I’m not too interested in the ballgame. I’m more interested in who the hell has time for a baseball game on a Wednesday afternoon. It is, after all, the official hump in hump day.
So who is here? Lots of screaming camper kids adorned in the brightest t-shirts you’ve ever seen. Hot Orange, Lime Green, Bright Blue, you name it. They’re having fun. There is not too many business executives here; just the ones trying to close a sale with a client. And a handful of dedicated dads with company logo collared shirts.
The imbalance makes me wonder…if America can’t break away every once in awhile for an afternoon baseball game, what can they break away for?
We were talking last night with our host Christian, a passionate public defender, and discussed his recent vacation to Thailand. We talked about how he had to beg and plead for a two week vacation.
On his vacation he met people from all over the world that were on similar adventures.
But the difference was that the other Aussie and German travelers he met weren’t on a two week getaway, they were on a two-three month vacation.
Here in America, we call that a leave of absence.
These two thoughts came together to make me think, “Are we too caught up in the workplace? Are we so engulfed in our work that we can’t break away for an afternoon ballgame with peanuts and cracker jacks? (Hell, they have wi-fi at the game, you can even check your email while you’re there!) And are we so indispensable that two weeks vacation is an unreasonable request?”
This may sound like an infomercial America. But it’s not. This is reality.
What do you got for me in response?
Separating a Good Idea from a Bad One
August 15, 2007 | by brett | Permalink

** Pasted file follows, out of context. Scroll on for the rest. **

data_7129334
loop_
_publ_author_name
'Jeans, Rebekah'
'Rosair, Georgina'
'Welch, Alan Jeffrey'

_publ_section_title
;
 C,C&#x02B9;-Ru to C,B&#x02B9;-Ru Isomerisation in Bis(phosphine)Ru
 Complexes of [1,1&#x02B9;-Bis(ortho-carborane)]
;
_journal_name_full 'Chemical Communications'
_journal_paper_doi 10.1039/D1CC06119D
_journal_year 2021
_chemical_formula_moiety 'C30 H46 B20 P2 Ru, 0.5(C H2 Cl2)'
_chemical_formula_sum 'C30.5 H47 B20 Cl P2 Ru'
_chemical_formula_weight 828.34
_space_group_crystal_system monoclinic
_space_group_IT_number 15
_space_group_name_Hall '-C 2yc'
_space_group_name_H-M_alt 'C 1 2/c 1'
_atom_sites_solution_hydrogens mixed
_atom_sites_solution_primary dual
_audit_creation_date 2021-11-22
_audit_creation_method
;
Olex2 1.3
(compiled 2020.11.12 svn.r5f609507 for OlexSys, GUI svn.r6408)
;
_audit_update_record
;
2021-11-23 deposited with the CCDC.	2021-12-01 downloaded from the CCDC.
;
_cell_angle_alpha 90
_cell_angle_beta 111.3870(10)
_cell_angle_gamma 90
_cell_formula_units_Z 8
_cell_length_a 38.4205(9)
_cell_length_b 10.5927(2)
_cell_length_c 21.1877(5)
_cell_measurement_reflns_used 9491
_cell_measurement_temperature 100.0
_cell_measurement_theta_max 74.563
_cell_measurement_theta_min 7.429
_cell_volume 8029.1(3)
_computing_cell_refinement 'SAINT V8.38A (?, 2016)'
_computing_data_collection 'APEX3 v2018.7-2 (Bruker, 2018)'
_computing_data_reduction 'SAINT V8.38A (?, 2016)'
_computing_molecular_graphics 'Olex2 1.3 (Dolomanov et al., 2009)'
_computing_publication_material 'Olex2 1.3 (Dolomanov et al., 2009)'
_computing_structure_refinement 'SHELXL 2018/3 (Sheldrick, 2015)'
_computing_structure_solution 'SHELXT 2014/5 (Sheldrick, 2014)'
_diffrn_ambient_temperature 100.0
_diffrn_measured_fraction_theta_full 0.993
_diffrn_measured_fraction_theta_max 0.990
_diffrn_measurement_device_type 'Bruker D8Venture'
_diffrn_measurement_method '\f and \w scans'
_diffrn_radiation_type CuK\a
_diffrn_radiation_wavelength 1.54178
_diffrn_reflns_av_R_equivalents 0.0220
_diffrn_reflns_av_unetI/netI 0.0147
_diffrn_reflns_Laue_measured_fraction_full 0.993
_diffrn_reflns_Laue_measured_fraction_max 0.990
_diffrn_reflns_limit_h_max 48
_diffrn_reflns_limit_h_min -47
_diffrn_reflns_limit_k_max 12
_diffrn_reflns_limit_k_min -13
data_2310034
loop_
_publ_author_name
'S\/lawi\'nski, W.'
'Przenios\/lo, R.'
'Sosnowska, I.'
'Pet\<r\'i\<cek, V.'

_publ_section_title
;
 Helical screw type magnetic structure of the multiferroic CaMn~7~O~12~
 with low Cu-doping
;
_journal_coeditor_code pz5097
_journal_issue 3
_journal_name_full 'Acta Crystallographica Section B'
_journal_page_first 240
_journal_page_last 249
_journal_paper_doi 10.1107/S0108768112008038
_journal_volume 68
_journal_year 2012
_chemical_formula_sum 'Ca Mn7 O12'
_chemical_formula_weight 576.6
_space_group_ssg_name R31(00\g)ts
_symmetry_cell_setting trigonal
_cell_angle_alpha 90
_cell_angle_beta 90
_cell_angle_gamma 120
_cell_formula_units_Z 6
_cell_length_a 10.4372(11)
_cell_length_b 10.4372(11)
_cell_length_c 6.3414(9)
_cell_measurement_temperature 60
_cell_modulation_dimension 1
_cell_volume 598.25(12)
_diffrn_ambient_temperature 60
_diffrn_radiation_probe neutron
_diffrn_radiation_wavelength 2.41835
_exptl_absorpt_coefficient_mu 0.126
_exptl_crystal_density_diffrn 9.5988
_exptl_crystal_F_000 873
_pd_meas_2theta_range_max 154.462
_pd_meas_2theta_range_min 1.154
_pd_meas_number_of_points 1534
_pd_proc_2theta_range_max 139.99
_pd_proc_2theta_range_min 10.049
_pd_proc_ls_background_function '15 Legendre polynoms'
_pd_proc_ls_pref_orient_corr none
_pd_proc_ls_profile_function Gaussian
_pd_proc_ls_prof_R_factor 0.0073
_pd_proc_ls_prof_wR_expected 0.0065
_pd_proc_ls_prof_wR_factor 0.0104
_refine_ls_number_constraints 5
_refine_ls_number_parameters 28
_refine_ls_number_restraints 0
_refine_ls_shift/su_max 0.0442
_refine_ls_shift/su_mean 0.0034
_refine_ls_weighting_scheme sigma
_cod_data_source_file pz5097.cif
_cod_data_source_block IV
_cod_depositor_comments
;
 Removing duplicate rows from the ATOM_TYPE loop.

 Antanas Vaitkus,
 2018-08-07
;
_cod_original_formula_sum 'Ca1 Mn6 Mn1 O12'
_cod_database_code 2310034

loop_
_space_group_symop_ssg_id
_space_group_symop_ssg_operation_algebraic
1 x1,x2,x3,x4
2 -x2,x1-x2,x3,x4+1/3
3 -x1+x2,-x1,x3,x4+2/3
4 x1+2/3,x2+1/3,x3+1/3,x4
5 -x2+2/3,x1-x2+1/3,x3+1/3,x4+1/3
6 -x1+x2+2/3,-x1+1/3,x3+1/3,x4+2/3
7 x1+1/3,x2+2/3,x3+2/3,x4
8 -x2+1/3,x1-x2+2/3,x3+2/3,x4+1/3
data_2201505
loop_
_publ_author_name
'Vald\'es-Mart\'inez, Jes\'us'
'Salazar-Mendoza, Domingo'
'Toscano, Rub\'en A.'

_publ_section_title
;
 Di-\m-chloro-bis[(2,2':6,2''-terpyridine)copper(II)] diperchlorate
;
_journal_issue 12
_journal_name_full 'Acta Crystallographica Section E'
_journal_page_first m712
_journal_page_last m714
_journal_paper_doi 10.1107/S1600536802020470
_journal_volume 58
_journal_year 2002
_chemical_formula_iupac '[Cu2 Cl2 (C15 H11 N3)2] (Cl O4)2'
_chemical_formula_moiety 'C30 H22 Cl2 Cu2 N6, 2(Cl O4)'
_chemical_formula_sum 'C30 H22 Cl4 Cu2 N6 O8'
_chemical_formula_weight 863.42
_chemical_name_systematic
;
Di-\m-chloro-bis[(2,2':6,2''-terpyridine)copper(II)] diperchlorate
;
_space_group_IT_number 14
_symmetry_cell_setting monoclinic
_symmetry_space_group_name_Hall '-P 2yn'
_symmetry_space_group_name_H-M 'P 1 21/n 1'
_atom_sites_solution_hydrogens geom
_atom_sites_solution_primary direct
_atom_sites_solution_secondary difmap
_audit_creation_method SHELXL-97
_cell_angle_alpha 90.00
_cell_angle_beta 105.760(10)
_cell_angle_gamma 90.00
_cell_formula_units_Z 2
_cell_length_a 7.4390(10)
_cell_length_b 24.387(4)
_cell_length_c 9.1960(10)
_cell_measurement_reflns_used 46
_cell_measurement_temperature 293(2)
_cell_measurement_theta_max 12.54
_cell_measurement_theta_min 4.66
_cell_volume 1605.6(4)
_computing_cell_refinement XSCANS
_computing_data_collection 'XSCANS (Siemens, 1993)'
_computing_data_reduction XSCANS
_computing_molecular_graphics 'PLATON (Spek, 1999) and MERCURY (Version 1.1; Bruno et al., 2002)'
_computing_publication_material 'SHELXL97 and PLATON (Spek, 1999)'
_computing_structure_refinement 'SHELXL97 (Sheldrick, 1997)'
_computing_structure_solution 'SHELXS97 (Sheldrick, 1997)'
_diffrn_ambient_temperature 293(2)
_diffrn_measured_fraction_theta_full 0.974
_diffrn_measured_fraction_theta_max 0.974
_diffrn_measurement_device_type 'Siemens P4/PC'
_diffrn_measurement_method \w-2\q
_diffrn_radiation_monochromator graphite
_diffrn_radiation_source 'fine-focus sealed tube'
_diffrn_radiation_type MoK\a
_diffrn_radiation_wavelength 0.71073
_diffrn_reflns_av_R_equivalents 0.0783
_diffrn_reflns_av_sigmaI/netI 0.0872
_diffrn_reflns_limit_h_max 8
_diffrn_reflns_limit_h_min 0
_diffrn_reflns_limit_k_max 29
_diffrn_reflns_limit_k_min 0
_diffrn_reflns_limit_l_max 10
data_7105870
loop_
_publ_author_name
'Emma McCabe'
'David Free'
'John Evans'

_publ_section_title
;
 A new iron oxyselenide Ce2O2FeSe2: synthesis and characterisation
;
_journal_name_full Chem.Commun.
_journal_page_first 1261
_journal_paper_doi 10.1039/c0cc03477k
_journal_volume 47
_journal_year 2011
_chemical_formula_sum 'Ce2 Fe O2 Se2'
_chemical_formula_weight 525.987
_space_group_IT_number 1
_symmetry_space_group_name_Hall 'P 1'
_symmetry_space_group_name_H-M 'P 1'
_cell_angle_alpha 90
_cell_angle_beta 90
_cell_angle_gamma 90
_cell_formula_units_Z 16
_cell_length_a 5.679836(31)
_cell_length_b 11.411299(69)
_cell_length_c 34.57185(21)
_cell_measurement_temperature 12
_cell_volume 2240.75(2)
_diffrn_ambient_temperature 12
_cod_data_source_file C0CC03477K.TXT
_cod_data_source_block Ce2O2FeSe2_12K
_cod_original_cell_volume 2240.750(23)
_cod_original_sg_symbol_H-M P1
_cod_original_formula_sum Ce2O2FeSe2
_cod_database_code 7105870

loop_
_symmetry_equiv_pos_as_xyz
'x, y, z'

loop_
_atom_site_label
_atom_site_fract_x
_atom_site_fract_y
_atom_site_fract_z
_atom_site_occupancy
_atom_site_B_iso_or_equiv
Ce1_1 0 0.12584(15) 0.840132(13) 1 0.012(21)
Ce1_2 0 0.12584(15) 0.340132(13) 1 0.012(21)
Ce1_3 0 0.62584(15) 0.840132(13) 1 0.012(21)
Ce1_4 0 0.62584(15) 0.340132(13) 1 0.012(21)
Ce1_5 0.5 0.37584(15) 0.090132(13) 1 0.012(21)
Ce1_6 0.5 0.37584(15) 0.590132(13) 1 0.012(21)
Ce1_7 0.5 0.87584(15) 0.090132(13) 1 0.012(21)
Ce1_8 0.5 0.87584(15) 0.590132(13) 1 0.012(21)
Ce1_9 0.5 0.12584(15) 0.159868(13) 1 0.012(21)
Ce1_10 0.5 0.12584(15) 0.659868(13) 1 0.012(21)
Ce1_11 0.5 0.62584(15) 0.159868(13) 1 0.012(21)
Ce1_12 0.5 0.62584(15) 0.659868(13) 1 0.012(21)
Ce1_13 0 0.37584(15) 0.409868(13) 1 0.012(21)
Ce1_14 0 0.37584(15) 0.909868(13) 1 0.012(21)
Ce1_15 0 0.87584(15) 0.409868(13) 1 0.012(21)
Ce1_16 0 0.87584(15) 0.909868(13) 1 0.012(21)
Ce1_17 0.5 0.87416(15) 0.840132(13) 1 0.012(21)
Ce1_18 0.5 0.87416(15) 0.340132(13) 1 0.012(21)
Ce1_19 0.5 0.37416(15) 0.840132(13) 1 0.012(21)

What separates a good idea from a bad one? I have focused on this question over the course of my travels, and this post is based on the conversations I’ve had with many entrepreneurs who’ve had their fair share of ideas. It’s meant to give you some questions to ponder in hope that you will be able to separate the good ideas from the bad.
1) Where is the idea coming from?
Matt Flannery, founder of Kiva.org, came up with ten business ideas during a quarter-life crisis. He flirted with a number of odd plans, ranging from DVD vending machines to an online luxury clothing rental company to creating robots that connected to the internet for video content.
The problem with these ideas, Matt said, “was that these ideas were negative reactions against my current state. They weren’t proactive movements towards something I love.”
2) What are your interests?
One night I took pen to paper and wrote down all of my interests. Travel. Learning. Writing. Having meaningful conversations. Baseball…
I took these interests and applied it to a question, “what the hell should I do after graduation?”
I was able to unify these interests into a simple idea called Pursue the Passion.
3) What makes your idea special?
“Brett, people come up with these ideas every year. There’s always someone traveling around getting guidance, or wisdom, or whatever. The point is, your idea is not new. It’s not special. There has to be something more than the idea, and that’s the person behind it. They have to be passionate about what they are doing to make the idea special.”
These are the words of Aaron Matos, CEO of Jobing.com when I first met him to discuss possible sponsorship of Pursue the Passion.
“A good idea will receive more negative feedback than a bad idea,” said Matt Flannery, the entrepreneur discussed in paragraph one. “Groundbreaking ideas have a contrarian nature, they contradict common wisdom and common sense. That’s why no one else is doing it. No one else thinks it’s feasible. If it’s a great idea, a lot of people won’t think it’s feasible. And that will make it a good idea.”
It’s important to get feedback on your ideas because it will give you a feel for how good the idea really is. Just remember to keep the quote above in mind.
5) How deep do I really care?
I believe this is the last question you need to ask yourself before investing time and money to an idea. It’s a tough question to ask. But a necessary one.